Sell the company culture and make them feel they’d fit right in. Now, this is why up-to-date and comprehensive websites and a strong online presence are important. Social media is a great tool to show off your culture, your teams, and the people who make things happen. Through your organization’s social media accounts, you can market your company in a pro-employee way, enticing anybody who encounters it to learn more about it. It’s also a great platform to use for research, and engaging passive candidates.
Also make sure your website and your social media accounts provide catchy and engaging content.
Sell The Opportunity
The biggest factor that you could use to convince anyone to join your organization is, of course, the opportunity. Recruit passive candidates by showing them what this opportunity would do for their career. Learn what motivates them and align that with the advantages of the move to your company. Take the time to get to know your candidates and find out what would make them take the offer, and use it to your advantage.
They can’t possibly have EVERYTHING they want now. So figure out what – in an ideal world – they would like, and try your best to give it to them. Because if you can only provide what they already have, why would they even bother entertaining you?
Recruiting Your Passive Candidates
Given that you’re ready with your list and you’ve already done your research about them individually, what’s next? Ooh is time to send out those scripted, totally impersonal bulk email?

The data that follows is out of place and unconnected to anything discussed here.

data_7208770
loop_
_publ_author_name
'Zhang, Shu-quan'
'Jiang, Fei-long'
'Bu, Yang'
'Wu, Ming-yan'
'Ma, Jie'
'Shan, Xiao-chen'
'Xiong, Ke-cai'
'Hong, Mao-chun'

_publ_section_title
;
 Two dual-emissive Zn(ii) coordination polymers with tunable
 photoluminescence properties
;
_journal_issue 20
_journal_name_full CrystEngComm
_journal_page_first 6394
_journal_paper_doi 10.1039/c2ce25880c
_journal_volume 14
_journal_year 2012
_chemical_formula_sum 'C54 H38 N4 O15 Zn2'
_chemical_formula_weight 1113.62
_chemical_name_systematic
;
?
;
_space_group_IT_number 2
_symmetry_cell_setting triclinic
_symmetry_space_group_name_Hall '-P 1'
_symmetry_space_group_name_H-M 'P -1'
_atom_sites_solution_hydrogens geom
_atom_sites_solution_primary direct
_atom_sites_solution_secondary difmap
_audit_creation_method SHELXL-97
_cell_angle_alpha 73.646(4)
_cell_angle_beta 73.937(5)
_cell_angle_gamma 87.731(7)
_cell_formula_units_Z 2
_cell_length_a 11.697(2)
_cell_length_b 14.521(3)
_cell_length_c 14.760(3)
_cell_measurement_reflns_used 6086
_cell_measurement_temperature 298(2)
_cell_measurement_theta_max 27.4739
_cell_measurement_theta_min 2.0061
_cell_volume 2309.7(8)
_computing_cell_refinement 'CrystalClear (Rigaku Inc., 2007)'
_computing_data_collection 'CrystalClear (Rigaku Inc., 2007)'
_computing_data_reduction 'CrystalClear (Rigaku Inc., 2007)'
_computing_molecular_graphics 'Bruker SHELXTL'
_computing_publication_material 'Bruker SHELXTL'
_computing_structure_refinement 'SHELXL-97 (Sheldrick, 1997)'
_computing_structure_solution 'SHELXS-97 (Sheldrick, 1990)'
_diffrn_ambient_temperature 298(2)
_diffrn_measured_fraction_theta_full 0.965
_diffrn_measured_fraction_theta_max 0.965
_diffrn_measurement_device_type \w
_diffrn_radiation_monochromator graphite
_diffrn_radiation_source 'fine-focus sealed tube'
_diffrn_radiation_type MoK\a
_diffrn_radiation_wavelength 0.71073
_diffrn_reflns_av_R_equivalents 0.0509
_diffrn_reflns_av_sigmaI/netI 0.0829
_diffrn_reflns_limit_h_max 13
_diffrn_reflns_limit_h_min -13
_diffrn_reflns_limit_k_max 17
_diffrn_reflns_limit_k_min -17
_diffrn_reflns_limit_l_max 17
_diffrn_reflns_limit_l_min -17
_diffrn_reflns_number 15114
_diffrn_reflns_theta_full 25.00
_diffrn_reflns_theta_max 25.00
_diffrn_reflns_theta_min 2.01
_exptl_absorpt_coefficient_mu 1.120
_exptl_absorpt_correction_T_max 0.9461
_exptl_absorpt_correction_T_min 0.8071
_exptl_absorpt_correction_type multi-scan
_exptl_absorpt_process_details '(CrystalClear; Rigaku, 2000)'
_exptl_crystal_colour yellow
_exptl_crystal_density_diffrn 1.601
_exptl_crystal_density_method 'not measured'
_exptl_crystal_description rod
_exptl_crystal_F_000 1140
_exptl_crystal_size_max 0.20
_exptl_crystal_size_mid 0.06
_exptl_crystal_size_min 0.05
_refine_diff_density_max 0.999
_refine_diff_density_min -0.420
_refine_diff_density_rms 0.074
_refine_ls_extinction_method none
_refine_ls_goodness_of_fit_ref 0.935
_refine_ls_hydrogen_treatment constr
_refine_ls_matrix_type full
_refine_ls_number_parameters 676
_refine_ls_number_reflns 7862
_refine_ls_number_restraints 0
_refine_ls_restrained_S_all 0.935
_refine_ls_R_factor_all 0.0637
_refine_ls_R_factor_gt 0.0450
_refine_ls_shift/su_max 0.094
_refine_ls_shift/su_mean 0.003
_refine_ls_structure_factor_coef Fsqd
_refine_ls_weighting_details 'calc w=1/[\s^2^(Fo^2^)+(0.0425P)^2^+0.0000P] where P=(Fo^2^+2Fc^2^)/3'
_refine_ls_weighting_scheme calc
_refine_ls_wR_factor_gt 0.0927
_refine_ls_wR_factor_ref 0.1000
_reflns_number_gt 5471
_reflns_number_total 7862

You need to approach and engage a passive candidate carefully. If you’re too timid and vague, you’ll fail to pique his or her interest. If you’re too aggressive, you might just drive them away. Make good use of your research and know which first step to make.
You may either start with cold calling or sending a personalized sourcing email. Or message them on social media. If they don’t answer your call, or the first message doesn’t get responded to, don’t smother them or spam them with messages. You have your company’s reputation to consider. Headhunters will relentlessly pursue attractive passive candidates – I have been known to leave 17 voicemails in the space of a few days! – but I’m not revealing the name of my hiring company until I’ve managed to build rapport with the candidate. You, however, will need to be a little more restrained… you don’t want to appear desperate, particularly if you are trying to headhunt from a competitor.
Once you’ve started communicating, always communicate what they want to know. Get straight to the point. Provide true and useful information to get them curious and even more interested. If Raymond Holt can paint and give life to hundreds of random rocks, you can animate and show them a picture of what they’re getting from this offer.
However fulfilling their experience with their current organization is, we measure up.
We recruit passive candidates for their experience strong market knowledge and – above all – the overwhelming likelihood that they will stay with your organization for the long haul. Case and point – one of the first passive candidates I hired in my career I placed in 2002. He is still there. If you look me up on LinkedIn, he’s one of my references!
We engage passive candidates with highly tailored personal messages and genuine conversations and take the time to get to know them. Our teams inform them of what they want and need to know and give them what they want and currently don’t have yet. We let them know that they’re a huge asset who will greatly impact the company and will make great use of their talent while making them even happier and even more content.
Now, go get your Raymond Holt. Or…